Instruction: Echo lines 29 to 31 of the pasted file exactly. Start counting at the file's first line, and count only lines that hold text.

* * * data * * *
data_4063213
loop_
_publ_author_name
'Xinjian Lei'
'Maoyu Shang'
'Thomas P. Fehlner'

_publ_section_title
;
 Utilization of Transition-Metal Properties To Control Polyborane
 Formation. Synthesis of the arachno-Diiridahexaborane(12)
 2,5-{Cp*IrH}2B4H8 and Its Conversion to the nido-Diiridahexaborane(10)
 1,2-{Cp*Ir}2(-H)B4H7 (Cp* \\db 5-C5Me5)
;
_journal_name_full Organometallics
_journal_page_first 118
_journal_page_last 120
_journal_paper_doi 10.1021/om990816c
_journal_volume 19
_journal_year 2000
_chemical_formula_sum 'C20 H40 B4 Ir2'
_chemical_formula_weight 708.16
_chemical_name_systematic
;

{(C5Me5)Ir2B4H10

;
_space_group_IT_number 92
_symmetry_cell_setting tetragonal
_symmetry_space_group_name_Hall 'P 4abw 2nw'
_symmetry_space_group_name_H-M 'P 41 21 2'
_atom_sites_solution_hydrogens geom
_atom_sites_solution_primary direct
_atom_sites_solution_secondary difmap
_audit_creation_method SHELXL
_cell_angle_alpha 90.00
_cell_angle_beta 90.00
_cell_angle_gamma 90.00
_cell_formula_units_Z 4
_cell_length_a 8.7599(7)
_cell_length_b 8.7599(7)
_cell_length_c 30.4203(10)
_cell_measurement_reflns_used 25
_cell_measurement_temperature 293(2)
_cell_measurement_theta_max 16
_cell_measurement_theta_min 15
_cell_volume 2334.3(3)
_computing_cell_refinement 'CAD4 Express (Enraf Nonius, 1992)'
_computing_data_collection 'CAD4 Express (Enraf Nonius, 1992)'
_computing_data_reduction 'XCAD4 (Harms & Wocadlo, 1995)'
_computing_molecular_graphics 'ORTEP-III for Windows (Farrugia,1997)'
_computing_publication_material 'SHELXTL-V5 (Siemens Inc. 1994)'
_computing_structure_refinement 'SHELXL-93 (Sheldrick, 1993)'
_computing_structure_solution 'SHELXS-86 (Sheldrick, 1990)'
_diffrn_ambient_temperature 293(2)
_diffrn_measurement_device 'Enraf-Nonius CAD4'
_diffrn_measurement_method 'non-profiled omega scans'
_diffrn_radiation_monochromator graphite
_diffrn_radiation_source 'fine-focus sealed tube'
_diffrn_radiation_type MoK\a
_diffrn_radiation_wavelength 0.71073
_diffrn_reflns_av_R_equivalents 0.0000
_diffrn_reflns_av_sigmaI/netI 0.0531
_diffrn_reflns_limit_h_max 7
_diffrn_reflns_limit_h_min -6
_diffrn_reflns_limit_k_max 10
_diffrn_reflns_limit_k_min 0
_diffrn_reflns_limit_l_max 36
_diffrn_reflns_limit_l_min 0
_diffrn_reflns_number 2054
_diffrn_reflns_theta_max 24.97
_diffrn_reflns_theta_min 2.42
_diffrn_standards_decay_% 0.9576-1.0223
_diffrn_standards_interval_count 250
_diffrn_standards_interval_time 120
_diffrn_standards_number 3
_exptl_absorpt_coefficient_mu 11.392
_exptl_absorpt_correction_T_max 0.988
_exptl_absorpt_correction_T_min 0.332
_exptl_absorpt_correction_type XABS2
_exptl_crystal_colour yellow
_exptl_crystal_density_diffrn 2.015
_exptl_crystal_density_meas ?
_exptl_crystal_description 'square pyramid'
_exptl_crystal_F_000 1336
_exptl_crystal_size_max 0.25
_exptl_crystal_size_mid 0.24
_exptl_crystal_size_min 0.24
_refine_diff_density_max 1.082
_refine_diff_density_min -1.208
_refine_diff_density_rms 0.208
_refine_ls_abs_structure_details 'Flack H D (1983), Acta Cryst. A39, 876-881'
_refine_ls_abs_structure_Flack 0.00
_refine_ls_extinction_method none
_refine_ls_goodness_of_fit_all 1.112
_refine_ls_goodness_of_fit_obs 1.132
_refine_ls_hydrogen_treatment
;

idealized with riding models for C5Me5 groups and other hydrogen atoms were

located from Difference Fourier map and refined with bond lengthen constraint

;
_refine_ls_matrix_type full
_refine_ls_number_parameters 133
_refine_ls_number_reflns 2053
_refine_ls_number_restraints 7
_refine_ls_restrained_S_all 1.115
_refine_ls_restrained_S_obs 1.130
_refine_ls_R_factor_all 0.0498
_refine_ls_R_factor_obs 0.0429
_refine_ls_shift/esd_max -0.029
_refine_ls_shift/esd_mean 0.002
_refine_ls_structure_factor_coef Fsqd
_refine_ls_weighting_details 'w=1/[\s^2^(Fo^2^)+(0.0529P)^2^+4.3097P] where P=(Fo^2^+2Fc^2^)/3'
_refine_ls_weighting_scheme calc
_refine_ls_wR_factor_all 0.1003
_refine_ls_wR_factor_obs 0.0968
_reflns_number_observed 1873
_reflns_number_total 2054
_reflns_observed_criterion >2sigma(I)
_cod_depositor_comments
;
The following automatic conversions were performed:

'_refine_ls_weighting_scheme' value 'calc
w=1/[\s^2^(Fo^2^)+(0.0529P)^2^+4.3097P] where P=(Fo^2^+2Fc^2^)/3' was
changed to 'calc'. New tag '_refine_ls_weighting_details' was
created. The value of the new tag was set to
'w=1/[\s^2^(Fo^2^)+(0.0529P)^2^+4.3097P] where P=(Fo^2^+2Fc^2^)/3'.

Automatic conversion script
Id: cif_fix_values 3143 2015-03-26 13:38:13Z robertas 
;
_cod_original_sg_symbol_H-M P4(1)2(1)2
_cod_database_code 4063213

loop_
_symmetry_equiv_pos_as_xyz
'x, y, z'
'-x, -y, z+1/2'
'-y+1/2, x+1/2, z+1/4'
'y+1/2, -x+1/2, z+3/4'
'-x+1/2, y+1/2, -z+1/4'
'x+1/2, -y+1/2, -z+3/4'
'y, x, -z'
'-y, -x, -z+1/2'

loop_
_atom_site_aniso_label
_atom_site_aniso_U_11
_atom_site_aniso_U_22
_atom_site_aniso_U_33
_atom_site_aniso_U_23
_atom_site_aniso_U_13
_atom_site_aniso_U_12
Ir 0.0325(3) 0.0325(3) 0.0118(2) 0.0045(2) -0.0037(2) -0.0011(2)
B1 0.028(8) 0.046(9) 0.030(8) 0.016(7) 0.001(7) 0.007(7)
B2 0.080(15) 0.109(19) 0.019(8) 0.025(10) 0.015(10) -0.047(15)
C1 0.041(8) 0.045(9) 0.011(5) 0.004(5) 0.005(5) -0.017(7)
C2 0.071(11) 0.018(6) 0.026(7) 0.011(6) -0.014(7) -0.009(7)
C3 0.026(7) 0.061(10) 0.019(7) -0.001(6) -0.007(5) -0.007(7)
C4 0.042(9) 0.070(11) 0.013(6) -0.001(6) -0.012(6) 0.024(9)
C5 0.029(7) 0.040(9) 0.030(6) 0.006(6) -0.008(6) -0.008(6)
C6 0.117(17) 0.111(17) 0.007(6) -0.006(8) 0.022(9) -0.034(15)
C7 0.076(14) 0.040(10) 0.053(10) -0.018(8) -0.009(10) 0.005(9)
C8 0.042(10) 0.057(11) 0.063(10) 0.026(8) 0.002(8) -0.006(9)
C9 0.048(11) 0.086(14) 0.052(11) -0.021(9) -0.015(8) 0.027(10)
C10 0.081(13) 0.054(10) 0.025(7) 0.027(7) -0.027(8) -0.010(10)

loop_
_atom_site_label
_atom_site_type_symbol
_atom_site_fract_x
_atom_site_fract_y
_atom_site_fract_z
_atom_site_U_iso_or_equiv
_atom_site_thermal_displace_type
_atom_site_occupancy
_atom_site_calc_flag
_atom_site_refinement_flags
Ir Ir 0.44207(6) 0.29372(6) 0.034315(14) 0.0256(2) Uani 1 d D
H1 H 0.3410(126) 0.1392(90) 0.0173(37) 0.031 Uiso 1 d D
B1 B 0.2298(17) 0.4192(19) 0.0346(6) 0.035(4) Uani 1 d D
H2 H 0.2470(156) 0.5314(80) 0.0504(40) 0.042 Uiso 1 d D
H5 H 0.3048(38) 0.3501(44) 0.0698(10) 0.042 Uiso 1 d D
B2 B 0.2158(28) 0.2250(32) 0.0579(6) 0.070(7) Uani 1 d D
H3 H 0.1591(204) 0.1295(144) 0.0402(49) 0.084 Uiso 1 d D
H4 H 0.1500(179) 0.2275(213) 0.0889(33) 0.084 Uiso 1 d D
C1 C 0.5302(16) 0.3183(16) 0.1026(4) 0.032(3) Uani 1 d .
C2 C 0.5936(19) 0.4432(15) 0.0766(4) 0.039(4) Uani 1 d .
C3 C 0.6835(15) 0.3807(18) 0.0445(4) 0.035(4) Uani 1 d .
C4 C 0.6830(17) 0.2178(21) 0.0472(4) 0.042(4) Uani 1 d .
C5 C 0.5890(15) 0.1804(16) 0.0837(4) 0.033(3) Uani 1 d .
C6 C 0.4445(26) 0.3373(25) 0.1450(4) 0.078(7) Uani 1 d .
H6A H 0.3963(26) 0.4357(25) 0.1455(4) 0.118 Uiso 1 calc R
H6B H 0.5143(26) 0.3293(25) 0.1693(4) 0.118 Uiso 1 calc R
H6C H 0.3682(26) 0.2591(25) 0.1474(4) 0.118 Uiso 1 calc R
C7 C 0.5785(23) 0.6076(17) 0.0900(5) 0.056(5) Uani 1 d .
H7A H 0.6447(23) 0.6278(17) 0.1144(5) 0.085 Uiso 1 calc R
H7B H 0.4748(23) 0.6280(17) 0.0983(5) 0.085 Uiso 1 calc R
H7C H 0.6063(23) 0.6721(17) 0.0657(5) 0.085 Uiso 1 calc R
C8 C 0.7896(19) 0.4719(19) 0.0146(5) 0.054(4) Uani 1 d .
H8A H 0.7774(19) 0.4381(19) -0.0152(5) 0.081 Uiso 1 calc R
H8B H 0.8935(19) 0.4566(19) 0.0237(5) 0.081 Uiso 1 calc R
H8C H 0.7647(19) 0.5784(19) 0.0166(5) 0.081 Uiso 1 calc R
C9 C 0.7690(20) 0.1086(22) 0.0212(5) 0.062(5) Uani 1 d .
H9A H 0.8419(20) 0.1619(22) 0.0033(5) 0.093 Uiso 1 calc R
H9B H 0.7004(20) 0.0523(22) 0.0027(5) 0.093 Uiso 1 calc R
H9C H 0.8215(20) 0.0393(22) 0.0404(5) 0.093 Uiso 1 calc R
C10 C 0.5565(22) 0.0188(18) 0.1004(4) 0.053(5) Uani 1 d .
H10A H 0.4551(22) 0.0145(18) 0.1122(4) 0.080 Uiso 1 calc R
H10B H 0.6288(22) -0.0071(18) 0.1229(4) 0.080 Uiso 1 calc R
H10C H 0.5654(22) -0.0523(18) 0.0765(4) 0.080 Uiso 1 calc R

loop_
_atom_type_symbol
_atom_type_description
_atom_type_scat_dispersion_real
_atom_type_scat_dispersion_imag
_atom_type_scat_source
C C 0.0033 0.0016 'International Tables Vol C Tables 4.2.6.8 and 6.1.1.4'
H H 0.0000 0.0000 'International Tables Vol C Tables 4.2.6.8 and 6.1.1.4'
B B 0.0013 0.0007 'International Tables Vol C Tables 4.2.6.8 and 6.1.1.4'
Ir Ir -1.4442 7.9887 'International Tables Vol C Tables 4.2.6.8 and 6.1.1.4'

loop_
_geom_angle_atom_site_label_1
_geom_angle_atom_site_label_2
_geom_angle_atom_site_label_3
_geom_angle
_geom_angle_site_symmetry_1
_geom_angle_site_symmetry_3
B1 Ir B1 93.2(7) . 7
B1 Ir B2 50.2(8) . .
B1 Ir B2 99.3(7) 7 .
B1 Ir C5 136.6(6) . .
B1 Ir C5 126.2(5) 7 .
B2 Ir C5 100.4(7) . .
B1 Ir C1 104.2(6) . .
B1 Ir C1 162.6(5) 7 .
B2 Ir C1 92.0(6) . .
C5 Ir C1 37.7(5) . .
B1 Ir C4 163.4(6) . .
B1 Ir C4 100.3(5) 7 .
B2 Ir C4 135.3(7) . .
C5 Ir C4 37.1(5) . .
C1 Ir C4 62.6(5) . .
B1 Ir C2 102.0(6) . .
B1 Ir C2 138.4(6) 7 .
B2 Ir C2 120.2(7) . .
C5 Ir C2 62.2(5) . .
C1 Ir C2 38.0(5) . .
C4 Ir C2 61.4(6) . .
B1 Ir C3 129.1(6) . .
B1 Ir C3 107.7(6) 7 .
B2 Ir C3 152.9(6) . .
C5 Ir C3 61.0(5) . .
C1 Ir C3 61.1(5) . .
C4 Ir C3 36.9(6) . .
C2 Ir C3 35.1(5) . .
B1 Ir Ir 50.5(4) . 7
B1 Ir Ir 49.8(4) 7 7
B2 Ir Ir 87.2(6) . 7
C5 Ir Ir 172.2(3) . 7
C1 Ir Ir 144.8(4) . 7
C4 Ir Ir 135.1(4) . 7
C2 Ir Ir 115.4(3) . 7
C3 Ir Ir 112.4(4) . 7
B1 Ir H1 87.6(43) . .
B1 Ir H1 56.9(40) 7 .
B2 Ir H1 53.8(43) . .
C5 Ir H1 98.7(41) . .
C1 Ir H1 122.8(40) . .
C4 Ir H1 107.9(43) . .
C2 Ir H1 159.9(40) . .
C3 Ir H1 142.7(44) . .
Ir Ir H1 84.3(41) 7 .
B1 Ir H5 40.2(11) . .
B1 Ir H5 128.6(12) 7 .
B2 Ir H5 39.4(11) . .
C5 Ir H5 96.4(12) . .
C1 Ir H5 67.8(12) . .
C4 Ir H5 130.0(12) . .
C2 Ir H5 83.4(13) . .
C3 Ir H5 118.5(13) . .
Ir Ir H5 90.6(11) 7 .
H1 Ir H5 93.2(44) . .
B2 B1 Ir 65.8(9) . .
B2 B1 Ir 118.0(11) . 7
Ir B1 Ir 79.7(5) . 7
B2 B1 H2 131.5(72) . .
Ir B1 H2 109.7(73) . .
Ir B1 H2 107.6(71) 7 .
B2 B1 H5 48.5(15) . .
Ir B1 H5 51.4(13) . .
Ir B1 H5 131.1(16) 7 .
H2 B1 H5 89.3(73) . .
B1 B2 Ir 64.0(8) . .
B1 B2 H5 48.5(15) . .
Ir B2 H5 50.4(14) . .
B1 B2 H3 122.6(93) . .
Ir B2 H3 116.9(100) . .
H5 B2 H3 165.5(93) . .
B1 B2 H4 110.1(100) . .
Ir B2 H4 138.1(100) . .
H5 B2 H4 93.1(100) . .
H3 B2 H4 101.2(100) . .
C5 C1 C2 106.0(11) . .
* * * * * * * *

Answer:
_symmetry_space_group_name_H-M 'P 41 21 2'
_atom_sites_solution_hydrogens geom
_atom_sites_solution_primary direct